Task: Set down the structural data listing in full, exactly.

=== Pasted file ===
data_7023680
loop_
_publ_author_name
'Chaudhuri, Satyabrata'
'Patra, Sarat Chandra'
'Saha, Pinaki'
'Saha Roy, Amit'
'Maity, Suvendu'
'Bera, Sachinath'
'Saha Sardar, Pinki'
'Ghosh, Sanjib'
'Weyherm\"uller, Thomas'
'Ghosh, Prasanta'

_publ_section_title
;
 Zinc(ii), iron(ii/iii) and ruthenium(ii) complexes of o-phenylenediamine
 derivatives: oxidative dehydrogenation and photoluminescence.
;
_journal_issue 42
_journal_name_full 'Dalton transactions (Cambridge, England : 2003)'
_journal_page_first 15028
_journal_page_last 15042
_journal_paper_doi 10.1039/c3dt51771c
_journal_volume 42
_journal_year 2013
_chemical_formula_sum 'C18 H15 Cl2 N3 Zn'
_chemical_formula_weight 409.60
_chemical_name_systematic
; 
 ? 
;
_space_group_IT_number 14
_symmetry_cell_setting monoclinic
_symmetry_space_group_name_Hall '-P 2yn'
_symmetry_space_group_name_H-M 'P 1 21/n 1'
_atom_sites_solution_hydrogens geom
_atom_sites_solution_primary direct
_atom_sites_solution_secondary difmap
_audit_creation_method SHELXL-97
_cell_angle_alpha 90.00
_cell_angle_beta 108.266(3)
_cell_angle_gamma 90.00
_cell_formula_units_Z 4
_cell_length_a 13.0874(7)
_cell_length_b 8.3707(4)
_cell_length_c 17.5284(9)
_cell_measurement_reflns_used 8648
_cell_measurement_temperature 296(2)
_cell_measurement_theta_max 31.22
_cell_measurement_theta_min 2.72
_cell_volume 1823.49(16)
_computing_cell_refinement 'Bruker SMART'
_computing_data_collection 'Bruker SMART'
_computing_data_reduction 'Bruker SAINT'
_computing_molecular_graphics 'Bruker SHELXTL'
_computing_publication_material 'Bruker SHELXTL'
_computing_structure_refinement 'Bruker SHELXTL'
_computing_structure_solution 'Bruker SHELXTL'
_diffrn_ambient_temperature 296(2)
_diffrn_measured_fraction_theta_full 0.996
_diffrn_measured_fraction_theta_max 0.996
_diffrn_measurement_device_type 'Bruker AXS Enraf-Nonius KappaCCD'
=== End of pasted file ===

data_7023680
loop_
_publ_author_name
'Chaudhuri, Satyabrata'
'Patra, Sarat Chandra'
'Saha, Pinaki'
'Saha Roy, Amit'
'Maity, Suvendu'
'Bera, Sachinath'
'Saha Sardar, Pinki'
'Ghosh, Sanjib'
'Weyherm\"uller, Thomas'
'Ghosh, Prasanta'

_publ_section_title
;
 Zinc(ii), iron(ii/iii) and ruthenium(ii) complexes of o-phenylenediamine
 derivatives: oxidative dehydrogenation and photoluminescence.
;
_journal_issue 42
_journal_name_full 'Dalton transactions (Cambridge, England : 2003)'
_journal_page_first 15028
_journal_page_last 15042
_journal_paper_doi 10.1039/c3dt51771c
_journal_volume 42
_journal_year 2013
_chemical_formula_sum 'C18 H15 Cl2 N3 Zn'
_chemical_formula_weight 409.60
_chemical_name_systematic
; 
 ? 
;
_space_group_IT_number 14
_symmetry_cell_setting monoclinic
_symmetry_space_group_name_Hall '-P 2yn'
_symmetry_space_group_name_H-M 'P 1 21/n 1'
_atom_sites_solution_hydrogens geom
_atom_sites_solution_primary direct
_atom_sites_solution_secondary difmap
_audit_creation_method SHELXL-97
_cell_angle_alpha 90.00
_cell_angle_beta 108.266(3)
_cell_angle_gamma 90.00
_cell_formula_units_Z 4
_cell_length_a 13.0874(7)
_cell_length_b 8.3707(4)
_cell_length_c 17.5284(9)
_cell_measurement_reflns_used 8648
_cell_measurement_temperature 296(2)
_cell_measurement_theta_max 31.22
_cell_measurement_theta_min 2.72
_cell_volume 1823.49(16)
_computing_cell_refinement 'Bruker SMART'
_computing_data_collection 'Bruker SMART'
_computing_data_reduction 'Bruker SAINT'
_computing_molecular_graphics 'Bruker SHELXTL'
_computing_publication_material 'Bruker SHELXTL'
_computing_structure_refinement 'Bruker SHELXTL'
_computing_structure_solution 'Bruker SHELXTL'
_diffrn_ambient_temperature 296(2)
_diffrn_measured_fraction_theta_full 0.996
_diffrn_measured_fraction_theta_max 0.996
_diffrn_measurement_device_type 'Bruker AXS Enraf-Nonius KappaCCD'